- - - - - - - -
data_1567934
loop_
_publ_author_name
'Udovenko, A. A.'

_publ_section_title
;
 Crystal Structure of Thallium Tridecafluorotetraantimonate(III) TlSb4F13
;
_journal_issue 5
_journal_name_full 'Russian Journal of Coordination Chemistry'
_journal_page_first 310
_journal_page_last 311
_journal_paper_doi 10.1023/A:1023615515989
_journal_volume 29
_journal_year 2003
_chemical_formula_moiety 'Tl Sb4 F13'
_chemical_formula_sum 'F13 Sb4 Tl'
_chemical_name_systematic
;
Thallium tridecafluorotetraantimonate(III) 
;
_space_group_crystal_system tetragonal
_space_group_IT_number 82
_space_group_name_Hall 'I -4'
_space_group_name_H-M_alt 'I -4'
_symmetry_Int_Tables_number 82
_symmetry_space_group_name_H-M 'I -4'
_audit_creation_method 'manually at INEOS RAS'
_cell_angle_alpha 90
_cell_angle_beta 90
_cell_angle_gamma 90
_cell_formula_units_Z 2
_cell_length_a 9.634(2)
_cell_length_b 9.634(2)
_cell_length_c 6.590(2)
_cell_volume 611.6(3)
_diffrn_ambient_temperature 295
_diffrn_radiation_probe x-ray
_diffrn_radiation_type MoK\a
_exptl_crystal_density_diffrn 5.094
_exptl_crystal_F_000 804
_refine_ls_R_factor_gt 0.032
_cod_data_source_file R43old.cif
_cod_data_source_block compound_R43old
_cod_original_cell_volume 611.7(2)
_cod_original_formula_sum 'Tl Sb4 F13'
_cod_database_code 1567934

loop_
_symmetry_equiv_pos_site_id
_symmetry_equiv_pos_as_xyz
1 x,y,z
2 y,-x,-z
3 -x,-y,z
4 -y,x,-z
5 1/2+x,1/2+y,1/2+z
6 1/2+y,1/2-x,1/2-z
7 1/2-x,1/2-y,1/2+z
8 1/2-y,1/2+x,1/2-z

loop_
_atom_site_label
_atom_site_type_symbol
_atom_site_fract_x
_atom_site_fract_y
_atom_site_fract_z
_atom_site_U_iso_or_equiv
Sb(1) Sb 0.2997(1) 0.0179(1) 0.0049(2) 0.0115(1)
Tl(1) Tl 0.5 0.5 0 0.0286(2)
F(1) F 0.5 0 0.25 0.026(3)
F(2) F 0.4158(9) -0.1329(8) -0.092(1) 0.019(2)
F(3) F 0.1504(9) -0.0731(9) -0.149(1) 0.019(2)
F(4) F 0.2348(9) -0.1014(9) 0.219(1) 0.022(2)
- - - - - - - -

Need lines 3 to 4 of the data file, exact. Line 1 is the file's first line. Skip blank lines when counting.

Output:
_publ_author_name
'Udovenko, A. A.'